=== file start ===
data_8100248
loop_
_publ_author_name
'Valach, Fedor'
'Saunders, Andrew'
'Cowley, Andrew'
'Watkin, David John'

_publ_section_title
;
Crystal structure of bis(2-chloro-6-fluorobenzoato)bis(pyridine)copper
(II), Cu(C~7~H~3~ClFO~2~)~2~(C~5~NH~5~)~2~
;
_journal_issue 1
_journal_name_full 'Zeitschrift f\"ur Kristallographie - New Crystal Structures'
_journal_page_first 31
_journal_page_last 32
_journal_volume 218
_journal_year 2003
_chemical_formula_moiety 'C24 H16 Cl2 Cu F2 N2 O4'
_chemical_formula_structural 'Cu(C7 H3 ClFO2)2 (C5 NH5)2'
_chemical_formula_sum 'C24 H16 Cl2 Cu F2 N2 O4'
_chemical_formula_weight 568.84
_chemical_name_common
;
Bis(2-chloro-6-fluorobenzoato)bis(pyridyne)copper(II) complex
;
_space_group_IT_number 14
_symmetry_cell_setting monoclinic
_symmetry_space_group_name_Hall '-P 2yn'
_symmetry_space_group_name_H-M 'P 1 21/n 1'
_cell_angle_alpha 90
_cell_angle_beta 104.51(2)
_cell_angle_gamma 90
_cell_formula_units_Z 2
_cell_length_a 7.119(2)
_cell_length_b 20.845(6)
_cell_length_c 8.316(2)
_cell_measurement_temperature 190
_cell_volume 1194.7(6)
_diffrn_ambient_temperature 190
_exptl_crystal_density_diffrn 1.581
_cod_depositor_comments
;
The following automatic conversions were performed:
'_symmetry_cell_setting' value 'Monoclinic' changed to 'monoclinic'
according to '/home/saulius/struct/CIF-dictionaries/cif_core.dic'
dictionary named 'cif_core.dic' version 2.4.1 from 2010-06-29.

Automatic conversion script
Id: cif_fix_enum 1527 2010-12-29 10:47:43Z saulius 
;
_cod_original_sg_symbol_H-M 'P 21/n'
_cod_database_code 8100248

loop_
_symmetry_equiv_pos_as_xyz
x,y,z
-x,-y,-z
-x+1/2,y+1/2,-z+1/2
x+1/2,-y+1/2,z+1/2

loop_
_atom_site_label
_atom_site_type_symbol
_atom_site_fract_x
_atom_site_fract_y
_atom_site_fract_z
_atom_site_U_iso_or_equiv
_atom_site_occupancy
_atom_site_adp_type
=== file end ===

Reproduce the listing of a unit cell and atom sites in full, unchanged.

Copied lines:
data_8100248
loop_
_publ_author_name
'Valach, Fedor'
'Saunders, Andrew'
'Cowley, Andrew'
'Watkin, David John'

_publ_section_title
;
Crystal structure of bis(2-chloro-6-fluorobenzoato)bis(pyridine)copper
(II), Cu(C~7~H~3~ClFO~2~)~2~(C~5~NH~5~)~2~
;
_journal_issue 1
_journal_name_full 'Zeitschrift f\"ur Kristallographie - New Crystal Structures'
_journal_page_first 31
_journal_page_last 32
_journal_volume 218
_journal_year 2003
_chemical_formula_moiety 'C24 H16 Cl2 Cu F2 N2 O4'
_chemical_formula_structural 'Cu(C7 H3 ClFO2)2 (C5 NH5)2'
_chemical_formula_sum 'C24 H16 Cl2 Cu F2 N2 O4'
_chemical_formula_weight 568.84
_chemical_name_common
;
Bis(2-chloro-6-fluorobenzoato)bis(pyridyne)copper(II) complex
;
_space_group_IT_number 14
_symmetry_cell_setting monoclinic
_symmetry_space_group_name_Hall '-P 2yn'
_symmetry_space_group_name_H-M 'P 1 21/n 1'
_cell_angle_alpha 90
_cell_angle_beta 104.51(2)
_cell_angle_gamma 90
_cell_formula_units_Z 2
_cell_length_a 7.119(2)
_cell_length_b 20.845(6)
_cell_length_c 8.316(2)
_cell_measurement_temperature 190
_cell_volume 1194.7(6)
_diffrn_ambient_temperature 190
_exptl_crystal_density_diffrn 1.581
_cod_depositor_comments
;
The following automatic conversions were performed:
'_symmetry_cell_setting' value 'Monoclinic' changed to 'monoclinic'
according to '/home/saulius/struct/CIF-dictionaries/cif_core.dic'
dictionary named 'cif_core.dic' version 2.4.1 from 2010-06-29.

Automatic conversion script
Id: cif_fix_enum 1527 2010-12-29 10:47:43Z saulius 
;
_cod_original_sg_symbol_H-M 'P 21/n'
_cod_database_code 8100248

loop_
_symmetry_equiv_pos_as_xyz
x,y,z
-x,-y,-z
-x+1/2,y+1/2,-z+1/2
x+1/2,-y+1/2,z+1/2

loop_
_atom_site_label
_atom_site_type_symbol
_atom_site_fract_x
_atom_site_fract_y
_atom_site_fract_z
_atom_site_U_iso_or_equiv
_atom_site_occupancy
_atom_site_adp_type